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Any substrate can develop anaerobic pockets , I'd actually say that deep sand has more chance of doing this than deep gravel because it can get compacted and not allow a lot of water flow through it whereas gravel has more spaces between it to allow some flow.

But, a thin layer of sand is a great idea. The key with substrate, unless you have a heavily planted tank and depth is needed for the root system , is to keep it thin. You don't want several inches of sand or gravel. You want just enough to cover the tank bottom, so 1/4-1/2 an inch is typically plenty.

Sand can get 'dirty' too, the fish sift through it and in the process can bury debris, but in general because it compacts better than gravel, most debris will sit on top where you can skim the surface and vacuum it up.

The amount of debris you found when cleaning is exactly what I was worried about and why I suggested moving Rubio ;) if you decide to remove the gravel, I would definitely remove Rubio. You'll also want to keep an eye on your cycle since removing substrate can cause a small bump sometimes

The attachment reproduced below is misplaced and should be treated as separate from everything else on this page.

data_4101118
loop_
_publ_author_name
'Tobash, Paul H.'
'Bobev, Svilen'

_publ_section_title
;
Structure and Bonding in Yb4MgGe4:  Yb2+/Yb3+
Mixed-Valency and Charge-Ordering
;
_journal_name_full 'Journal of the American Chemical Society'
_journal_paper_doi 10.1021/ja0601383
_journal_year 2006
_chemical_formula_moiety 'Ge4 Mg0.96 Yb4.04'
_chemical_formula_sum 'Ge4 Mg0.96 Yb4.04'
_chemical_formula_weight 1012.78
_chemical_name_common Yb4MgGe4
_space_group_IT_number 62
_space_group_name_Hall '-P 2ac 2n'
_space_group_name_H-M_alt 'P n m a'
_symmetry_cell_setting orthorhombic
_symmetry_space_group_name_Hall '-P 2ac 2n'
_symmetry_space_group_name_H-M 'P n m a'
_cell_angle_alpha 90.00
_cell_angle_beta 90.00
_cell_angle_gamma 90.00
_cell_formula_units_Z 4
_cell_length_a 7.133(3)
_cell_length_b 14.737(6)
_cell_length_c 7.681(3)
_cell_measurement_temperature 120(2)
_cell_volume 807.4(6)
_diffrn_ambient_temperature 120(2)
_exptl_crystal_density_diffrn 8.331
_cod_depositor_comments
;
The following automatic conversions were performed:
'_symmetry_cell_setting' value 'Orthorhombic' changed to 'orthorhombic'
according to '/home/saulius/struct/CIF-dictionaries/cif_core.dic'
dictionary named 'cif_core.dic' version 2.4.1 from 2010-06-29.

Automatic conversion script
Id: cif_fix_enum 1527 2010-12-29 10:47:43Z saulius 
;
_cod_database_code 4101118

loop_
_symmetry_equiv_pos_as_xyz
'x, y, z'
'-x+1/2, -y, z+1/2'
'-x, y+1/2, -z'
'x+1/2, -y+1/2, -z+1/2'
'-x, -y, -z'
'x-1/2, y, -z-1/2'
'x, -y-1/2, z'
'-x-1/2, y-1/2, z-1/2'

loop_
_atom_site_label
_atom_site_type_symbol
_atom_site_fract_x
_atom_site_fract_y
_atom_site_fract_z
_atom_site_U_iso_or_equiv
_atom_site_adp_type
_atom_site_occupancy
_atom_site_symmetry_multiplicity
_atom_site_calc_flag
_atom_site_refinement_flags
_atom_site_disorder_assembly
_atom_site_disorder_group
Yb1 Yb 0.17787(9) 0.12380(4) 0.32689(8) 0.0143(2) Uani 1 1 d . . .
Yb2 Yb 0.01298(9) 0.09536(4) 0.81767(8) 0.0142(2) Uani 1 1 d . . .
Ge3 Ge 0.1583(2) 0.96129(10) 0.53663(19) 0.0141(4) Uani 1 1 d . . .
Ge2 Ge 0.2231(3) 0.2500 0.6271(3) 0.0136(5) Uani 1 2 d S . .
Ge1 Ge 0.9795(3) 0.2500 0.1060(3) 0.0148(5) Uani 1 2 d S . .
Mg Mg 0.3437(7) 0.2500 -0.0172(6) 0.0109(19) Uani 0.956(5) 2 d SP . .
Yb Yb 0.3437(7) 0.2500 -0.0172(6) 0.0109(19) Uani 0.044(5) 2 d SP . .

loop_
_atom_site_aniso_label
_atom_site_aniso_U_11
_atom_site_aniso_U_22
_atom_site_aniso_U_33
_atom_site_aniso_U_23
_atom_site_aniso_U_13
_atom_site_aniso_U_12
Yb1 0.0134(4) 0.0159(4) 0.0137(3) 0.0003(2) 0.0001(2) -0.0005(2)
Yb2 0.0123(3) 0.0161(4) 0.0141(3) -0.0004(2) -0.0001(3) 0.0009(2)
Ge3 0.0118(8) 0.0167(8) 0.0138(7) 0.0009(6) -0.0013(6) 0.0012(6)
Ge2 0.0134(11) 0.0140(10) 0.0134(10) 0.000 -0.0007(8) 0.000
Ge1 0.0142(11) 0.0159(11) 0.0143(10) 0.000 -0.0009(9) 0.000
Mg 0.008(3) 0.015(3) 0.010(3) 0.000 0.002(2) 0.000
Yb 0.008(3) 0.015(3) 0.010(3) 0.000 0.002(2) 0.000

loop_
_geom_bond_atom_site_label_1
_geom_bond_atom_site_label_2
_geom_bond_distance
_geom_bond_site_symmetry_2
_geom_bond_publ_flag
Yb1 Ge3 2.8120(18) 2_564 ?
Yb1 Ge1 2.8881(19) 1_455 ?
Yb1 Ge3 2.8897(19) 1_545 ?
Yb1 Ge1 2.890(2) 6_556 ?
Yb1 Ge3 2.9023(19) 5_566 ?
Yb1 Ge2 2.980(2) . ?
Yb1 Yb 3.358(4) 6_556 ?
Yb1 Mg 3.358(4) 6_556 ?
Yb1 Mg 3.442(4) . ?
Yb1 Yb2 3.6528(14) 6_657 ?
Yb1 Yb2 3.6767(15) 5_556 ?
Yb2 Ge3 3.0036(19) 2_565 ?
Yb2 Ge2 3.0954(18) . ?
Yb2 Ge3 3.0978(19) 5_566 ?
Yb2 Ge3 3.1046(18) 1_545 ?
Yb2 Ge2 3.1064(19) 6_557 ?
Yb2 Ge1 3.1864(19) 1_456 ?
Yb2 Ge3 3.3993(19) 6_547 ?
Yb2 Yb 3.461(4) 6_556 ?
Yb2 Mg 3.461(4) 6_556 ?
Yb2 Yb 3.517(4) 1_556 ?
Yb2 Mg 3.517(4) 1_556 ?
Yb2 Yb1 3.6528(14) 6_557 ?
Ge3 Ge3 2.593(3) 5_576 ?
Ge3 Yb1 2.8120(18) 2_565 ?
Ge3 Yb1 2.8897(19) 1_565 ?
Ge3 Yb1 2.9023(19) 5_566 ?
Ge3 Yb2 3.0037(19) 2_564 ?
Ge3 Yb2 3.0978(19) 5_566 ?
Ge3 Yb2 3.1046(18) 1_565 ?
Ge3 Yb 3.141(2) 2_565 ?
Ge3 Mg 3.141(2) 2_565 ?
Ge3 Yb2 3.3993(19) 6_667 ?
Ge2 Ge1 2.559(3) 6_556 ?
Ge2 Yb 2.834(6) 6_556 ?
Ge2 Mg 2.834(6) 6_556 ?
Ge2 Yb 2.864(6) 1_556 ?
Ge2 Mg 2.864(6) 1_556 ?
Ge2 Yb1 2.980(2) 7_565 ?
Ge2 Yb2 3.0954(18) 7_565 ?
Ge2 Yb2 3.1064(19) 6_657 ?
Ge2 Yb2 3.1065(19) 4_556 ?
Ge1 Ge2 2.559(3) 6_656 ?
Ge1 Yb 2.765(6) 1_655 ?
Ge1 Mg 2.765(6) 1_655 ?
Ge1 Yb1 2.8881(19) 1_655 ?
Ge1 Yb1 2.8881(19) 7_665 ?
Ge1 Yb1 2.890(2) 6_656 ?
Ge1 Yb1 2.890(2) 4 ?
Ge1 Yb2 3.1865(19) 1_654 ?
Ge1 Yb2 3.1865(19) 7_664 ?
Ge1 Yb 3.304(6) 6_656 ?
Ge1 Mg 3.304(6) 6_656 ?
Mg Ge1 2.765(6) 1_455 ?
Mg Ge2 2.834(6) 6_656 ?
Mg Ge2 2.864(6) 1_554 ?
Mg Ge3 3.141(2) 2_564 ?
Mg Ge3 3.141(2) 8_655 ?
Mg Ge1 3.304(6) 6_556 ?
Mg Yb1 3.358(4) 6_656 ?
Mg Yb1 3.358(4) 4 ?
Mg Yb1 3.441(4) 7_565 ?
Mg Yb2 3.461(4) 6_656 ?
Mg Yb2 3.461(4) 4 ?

Wise words.

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Oh, and another thing that's worth mentioning? Get yourself a water changer/Python! I assure you, it is the one piece of equipment that will totally change your life. I don't know how I ever lived without mine. This is what I have:

http://www.amazon.com/Aqueon-Aquarium-Water-Changer-Feet/dp/B000YAJKL6/ref=sr_1_cc_1?s=aps&ie=UTF8&qid=1403432361&sr=1-1-catcorr&keywords=water+changer

^this

best thing I ever bought :)

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Yup, as Tammy mentioned, I just used play sand. It was 50 lbs for I believe $4.99?